Many of the businesses on Broadway north and south of I-640 depend on good access. Some like the fuel centers near the interchange cater to I-640 traffic and pass-by trips on Broadway. Several of the shopping centers and unique retail outlets near I-640 and Broadway interchange attract regional and sub-regional trips that utilize the interchange. During the AM and PM peak hours, access to all of the businesses is reduced by congestion at the I-640 and Broadway interchange, thus deferring potential patrons from visiting their businesses.
1996 – TDOT prepared Interchange Modification Study (IMS)
2003 – Phase I interchange improvements completed
2006 – Preliminary Plans Design, Phase II improvements began
2007 – Preliminary Plan development stopped; evaluated need for revised functional planning
2008 – Updated IMS prepared based on new functional designs
2010 – Revised IMS approved by FHWA
2011 – Approved revised Environmental Document
2011 – Preliminary Plans Design for revised Phase II improvements began
2012 - Conducted a Design Public Meeting on Thursday, November 29, 2012
Previous I-640 at North Broadway Reports
Prior to 1996, I-640 provided two (2) lanes in each direction within the study area. In 1996 the Tennessee Department of Transportation (TDOT) initiated an Advance Planning Report (APR) of I-640 from I-75/I-275 to North Broadway which was approved on January 3, 1997. The APR recommended that I-640 be widened to three (3) lanes in each direction between Broadway and I-75. In March 1997, an Interchange Modification Study (IMS) was completed for I-640 at Broadway.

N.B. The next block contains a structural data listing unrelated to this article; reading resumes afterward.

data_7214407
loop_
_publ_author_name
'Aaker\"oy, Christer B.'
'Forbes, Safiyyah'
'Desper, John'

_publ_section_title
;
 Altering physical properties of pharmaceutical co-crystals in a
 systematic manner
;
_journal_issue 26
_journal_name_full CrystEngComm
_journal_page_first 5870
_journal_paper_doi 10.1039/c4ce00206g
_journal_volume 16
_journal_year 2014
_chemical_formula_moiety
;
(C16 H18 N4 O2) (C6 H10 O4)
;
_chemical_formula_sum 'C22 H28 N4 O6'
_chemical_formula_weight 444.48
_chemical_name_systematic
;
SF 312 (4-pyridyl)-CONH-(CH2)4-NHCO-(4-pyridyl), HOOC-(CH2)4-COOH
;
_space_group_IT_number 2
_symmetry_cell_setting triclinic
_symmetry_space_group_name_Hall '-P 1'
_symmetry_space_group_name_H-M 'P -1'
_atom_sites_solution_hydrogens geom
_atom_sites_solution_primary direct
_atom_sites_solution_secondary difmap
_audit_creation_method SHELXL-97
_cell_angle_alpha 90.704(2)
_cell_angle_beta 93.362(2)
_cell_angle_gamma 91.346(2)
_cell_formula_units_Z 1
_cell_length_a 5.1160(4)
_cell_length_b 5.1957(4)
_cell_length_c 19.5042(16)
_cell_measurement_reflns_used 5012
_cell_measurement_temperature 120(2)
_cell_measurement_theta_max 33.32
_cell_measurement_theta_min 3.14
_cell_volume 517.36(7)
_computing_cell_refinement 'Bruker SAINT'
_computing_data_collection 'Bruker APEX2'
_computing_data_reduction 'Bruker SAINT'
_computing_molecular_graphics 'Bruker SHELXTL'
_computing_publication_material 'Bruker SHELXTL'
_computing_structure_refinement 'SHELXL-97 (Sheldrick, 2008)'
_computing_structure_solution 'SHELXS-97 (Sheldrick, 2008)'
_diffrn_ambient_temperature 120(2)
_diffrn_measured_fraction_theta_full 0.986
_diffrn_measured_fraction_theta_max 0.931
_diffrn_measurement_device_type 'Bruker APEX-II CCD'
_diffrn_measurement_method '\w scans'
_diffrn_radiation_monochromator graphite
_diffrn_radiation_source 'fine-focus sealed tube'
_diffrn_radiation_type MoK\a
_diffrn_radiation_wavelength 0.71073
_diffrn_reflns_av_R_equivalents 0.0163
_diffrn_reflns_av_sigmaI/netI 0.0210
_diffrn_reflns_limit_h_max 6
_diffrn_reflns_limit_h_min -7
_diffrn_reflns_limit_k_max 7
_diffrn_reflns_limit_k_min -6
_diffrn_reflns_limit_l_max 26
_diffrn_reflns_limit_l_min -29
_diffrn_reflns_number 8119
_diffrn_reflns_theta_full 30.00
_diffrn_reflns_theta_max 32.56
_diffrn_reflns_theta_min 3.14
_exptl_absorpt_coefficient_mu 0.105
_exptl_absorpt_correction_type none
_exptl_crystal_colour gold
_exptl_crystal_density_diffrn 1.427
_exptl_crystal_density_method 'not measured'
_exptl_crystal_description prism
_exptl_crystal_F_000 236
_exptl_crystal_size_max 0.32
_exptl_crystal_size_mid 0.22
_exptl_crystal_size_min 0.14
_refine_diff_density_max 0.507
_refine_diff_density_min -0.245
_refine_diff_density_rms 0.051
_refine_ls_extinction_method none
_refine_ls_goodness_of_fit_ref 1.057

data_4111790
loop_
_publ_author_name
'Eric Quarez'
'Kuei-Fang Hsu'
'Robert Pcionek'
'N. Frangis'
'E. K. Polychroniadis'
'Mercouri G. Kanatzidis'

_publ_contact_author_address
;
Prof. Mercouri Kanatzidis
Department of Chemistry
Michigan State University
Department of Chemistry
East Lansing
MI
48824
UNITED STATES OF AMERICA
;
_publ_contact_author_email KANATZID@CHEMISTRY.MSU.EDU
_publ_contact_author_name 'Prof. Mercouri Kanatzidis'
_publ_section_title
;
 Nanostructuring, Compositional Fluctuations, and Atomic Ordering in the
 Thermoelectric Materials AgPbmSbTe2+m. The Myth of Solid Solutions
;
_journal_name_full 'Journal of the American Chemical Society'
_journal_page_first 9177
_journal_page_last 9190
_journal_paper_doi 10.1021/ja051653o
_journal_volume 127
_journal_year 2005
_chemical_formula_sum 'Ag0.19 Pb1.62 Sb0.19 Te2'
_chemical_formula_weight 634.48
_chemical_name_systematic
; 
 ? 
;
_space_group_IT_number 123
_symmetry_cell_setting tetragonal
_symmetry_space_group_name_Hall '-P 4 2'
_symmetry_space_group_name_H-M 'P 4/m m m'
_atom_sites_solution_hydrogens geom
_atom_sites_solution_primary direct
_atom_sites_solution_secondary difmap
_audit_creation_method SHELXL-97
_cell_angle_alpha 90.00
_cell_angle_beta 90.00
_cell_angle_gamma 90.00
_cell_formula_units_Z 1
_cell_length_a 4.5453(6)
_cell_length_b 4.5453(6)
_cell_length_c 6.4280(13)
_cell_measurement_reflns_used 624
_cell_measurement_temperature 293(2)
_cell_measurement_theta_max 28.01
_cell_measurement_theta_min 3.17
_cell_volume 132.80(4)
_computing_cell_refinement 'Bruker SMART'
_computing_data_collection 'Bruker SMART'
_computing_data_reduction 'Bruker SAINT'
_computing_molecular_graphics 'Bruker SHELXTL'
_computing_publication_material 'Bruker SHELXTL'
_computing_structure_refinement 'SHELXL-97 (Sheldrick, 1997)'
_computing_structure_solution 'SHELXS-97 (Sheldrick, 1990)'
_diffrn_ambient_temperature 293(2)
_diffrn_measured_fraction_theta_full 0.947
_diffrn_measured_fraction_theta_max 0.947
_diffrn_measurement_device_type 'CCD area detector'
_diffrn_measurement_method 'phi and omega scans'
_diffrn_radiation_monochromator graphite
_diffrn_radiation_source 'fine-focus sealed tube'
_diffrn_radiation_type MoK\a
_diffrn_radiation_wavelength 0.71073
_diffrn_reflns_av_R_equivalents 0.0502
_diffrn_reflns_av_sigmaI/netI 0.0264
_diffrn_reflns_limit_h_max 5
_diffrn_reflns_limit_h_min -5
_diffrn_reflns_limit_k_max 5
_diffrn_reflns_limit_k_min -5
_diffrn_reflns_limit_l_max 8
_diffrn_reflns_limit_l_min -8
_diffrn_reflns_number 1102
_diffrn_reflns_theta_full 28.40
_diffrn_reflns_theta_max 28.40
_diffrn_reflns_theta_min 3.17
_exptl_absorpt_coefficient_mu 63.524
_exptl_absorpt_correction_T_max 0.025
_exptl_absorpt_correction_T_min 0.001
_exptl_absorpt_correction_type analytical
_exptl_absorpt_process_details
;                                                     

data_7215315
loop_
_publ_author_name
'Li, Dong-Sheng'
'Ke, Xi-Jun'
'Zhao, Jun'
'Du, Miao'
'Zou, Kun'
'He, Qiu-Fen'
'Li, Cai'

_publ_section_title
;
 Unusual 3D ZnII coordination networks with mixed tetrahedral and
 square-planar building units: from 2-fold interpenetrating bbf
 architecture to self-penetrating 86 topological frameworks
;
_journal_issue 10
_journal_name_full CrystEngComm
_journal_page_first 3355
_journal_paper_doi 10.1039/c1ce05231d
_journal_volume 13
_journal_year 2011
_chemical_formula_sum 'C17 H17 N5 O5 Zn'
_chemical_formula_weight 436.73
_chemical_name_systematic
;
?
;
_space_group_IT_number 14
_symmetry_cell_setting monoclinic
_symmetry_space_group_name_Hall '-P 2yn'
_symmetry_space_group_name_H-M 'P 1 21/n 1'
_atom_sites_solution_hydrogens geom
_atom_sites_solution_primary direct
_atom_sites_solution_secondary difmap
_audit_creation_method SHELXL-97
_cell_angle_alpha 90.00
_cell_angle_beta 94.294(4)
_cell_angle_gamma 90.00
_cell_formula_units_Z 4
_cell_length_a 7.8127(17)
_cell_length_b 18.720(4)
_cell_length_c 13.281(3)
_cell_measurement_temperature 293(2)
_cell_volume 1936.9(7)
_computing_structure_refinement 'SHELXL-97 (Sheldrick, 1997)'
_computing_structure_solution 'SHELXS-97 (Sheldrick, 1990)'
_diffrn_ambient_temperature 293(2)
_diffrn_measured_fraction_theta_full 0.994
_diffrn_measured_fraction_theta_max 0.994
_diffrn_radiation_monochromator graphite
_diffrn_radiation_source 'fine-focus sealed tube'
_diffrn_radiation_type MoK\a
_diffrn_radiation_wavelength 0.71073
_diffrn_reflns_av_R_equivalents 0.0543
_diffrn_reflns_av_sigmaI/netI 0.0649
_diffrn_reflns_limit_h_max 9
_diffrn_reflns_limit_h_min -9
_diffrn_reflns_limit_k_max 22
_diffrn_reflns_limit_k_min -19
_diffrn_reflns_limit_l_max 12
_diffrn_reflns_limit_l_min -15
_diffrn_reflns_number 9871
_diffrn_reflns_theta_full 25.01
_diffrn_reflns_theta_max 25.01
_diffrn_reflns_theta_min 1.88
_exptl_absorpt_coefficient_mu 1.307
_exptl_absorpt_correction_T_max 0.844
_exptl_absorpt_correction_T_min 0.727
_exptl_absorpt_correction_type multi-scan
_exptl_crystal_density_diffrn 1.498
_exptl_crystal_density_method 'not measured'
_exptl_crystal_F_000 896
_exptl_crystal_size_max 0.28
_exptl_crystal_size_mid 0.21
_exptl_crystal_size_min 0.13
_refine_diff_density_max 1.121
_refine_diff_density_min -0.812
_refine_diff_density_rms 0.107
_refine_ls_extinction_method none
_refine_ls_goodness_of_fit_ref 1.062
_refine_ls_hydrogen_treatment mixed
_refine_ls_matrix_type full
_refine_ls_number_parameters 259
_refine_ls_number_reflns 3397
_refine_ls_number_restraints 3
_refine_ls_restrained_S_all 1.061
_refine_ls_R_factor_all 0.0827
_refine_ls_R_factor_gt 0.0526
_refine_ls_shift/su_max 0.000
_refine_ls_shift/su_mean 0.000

I-640 at Broadway Phase 1 Improvements
Due to the cost and the possibility of including part of the Broadway interchange project in the widening of I-640, the preferred concept called for phased construction. Phase 1 of the project included improvements south of I-640. Phase 1 construction included replacing the eastbound loop ramp from I-640 to northbound Broadway with a diagonal ramp that intersected Old Broadway and then continued on to Broadway. This new ramp required signals at Old Broadway and Broadway. Additionally, a diagonal northbound Broadway to eastbound I-640 on ramp was constructed thereby leaving the southwest quadrant loop ramp to exclusively serve southbound Broadway to eastbound I-640 movements.
I-640 at Broadway Phase 2 Improvements
Specifically, a loop ramp was proposed in the north east quadrant of the interchange that would serve northbound Broadway to westbound I-640 movements. This movement is currently served as a left turn at a signalized intersection. The proposed northeast quadrant loop ramp necessitates relocating the westbound I-640 off ramp to Broadway, which in turn requires that the Greenway Road approach be closed. Furthermore, the existing ramp from southbound Broadway to westbound I-640 would be replaced by a one-way westbound connection between Broadway and Old Broadway, followed by a ramp from Old Broadway to I-640 westbound. This plan also includes signalized control of the I-640 at Old Broadway ramp intersection.